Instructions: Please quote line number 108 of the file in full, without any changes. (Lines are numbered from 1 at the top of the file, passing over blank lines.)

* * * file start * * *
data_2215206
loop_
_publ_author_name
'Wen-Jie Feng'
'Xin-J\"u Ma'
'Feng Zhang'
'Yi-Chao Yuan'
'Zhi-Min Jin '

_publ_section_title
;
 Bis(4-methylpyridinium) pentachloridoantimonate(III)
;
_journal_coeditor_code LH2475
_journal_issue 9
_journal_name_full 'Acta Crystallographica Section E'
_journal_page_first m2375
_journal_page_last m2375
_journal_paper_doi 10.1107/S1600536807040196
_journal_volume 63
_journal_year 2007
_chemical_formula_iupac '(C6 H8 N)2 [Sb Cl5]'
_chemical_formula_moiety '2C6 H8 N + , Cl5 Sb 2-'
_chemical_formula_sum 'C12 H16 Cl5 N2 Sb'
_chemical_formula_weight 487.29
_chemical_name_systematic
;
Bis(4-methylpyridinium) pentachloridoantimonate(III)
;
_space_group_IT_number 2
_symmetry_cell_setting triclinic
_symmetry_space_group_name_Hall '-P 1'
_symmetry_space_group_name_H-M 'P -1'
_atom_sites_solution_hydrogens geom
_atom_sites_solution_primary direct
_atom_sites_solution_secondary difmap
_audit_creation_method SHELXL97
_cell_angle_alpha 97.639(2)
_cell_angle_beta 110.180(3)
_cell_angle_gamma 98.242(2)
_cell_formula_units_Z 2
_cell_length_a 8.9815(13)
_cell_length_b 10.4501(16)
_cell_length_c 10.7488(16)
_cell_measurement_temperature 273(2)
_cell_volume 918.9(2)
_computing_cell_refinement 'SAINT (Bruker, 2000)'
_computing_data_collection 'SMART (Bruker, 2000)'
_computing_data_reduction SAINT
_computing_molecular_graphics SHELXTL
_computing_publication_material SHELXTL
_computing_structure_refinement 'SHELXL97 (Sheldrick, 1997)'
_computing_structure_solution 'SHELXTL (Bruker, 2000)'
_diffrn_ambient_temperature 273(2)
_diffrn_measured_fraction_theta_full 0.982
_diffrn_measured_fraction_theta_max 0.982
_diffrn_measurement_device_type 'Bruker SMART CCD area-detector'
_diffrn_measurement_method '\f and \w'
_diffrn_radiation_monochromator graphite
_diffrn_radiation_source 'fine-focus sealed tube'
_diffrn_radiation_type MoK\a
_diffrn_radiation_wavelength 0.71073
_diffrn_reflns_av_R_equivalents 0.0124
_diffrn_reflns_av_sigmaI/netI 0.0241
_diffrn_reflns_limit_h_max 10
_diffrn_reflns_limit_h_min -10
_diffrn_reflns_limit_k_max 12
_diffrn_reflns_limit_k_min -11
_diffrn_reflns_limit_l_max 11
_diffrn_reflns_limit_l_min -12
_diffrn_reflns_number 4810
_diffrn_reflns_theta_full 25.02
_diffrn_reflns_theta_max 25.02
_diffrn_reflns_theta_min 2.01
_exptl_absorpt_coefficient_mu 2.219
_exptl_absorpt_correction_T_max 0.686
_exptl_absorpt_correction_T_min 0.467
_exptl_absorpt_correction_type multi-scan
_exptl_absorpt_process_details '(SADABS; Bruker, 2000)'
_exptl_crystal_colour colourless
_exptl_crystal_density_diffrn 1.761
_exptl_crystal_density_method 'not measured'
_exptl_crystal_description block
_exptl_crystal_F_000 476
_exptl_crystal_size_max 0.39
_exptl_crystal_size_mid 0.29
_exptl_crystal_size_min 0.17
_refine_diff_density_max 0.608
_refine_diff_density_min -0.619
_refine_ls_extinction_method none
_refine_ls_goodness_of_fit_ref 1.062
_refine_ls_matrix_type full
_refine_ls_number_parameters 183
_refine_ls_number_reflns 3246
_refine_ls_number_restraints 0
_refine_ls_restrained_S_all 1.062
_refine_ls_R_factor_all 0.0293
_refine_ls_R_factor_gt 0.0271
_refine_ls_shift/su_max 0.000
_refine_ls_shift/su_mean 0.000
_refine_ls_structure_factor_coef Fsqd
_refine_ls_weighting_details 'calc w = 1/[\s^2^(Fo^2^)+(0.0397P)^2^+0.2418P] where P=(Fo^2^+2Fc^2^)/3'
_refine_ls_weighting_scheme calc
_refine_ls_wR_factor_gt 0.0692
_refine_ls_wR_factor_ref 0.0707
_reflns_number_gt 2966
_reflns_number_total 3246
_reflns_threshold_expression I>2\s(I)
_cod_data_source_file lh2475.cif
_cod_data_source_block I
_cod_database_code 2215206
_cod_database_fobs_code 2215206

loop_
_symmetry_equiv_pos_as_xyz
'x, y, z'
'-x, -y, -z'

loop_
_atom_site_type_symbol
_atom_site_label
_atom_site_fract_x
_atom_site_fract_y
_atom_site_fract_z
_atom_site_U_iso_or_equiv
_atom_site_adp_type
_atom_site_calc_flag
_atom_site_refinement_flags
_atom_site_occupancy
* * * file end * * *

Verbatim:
_cod_data_source_file lh2475.cif